Bob Colacello’s Out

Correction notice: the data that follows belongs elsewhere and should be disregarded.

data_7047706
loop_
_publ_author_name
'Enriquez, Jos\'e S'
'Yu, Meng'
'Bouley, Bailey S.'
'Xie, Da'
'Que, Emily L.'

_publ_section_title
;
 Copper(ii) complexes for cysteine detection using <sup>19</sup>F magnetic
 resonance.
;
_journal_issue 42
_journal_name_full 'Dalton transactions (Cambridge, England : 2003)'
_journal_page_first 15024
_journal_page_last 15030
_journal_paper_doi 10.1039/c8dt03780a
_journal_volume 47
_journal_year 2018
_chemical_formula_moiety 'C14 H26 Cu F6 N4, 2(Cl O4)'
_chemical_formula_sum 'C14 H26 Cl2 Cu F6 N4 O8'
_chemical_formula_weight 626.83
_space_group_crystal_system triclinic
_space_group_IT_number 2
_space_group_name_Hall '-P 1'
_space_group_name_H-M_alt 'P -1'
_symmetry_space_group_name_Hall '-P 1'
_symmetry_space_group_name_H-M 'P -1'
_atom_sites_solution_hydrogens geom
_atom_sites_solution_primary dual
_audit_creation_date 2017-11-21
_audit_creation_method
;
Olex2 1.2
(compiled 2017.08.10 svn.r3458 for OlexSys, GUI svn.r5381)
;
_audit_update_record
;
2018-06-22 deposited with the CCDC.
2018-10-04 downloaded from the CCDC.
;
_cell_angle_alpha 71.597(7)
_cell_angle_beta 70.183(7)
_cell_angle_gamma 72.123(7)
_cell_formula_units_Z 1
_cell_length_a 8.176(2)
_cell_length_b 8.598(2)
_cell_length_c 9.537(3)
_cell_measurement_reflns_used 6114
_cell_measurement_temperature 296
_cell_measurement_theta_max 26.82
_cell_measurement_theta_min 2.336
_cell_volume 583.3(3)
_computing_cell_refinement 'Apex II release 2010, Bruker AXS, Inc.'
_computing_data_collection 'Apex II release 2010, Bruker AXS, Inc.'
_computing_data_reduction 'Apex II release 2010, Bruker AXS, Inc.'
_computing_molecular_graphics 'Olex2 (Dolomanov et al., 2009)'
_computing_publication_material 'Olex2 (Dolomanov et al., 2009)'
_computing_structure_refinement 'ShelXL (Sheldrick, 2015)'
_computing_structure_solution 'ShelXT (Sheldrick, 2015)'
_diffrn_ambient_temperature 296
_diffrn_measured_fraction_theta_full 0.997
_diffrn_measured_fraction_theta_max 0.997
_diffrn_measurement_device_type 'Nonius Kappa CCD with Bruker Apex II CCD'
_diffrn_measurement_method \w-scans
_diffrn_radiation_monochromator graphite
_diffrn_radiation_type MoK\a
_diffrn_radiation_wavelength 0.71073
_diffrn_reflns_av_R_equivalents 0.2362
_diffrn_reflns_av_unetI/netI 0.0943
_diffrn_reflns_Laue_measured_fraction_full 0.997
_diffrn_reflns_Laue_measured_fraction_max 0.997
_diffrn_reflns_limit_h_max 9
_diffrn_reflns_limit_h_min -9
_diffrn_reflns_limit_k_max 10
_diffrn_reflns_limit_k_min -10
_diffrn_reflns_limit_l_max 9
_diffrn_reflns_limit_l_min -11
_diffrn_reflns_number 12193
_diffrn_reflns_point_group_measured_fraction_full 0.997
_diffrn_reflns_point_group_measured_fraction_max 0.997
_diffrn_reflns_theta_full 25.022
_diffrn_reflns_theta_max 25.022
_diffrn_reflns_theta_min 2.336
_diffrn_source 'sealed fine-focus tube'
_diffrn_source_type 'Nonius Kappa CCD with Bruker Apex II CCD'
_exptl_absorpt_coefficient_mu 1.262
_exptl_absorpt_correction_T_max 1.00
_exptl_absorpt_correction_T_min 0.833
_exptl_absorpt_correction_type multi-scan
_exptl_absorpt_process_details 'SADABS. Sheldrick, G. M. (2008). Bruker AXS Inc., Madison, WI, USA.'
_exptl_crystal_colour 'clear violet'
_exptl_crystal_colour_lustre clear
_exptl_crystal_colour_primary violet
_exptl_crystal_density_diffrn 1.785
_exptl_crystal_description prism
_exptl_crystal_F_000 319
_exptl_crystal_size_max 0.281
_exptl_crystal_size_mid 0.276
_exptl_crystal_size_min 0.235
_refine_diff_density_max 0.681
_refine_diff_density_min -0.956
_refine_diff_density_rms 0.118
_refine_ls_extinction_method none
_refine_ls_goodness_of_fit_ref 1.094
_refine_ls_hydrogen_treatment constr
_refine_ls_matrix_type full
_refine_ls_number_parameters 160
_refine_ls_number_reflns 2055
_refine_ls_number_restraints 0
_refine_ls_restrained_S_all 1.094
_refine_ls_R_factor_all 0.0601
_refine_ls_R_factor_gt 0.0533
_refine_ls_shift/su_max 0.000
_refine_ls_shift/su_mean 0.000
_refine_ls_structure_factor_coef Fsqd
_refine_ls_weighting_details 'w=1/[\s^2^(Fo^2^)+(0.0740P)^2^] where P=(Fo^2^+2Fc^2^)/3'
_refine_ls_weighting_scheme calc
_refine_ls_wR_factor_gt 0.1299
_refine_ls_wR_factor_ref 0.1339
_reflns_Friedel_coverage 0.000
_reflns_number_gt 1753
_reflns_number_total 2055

Out documents an era at once so close and so far away: the wild, glamorous, disco-and-drugs decade between the end of the Vietnam war and the advent of AIDS, when, in certain parts of Manhattan, every night was party night. As the editor of Andy Warhol’s Interview from 1971 to 1983, Bob Colacello was perfectly placed to record this life of art openings, movie premieres, cocktail parties, dinner parties, charity balls and after-hours clubs he wrote about the best of them in a monthly column called Out. In 1975, Swiss art dealer Thomas Ammann gave Colacello one of the first miniature 35mm cameras, a black plastic Minox small enough to hide in his jacket pocket, and Colacello began snapping photographs too. Sneaking a shot of Henry Kissinger holding forth at a dinner party, or Bianca Jagger letting loose at Studio 54, Colacello was in the middle of the action, an accidental photographer more akin to a secret agent than any typical paparazzo. With their skewed angles, multilayered compositions, and moody lighting, his images have an immediacy and grit not often found in the work of professional party photographers. And what subjects! Diana Vreeland, Calvin Klein, Jack Nicholson, Richard Gere, Cher, Raquel Welch, Mick Jagger, Diane von Furstenberg, Barry Diller, Valentino, Yves Saint Laurent, Nan Kempner, Robert Rauschenberg, Roy Lichtenstein and always Warhol himself. Because space in Interview was limited, only a handful of Colacello’s pictures were published each month. Most of those collected in Out have never been seen before.
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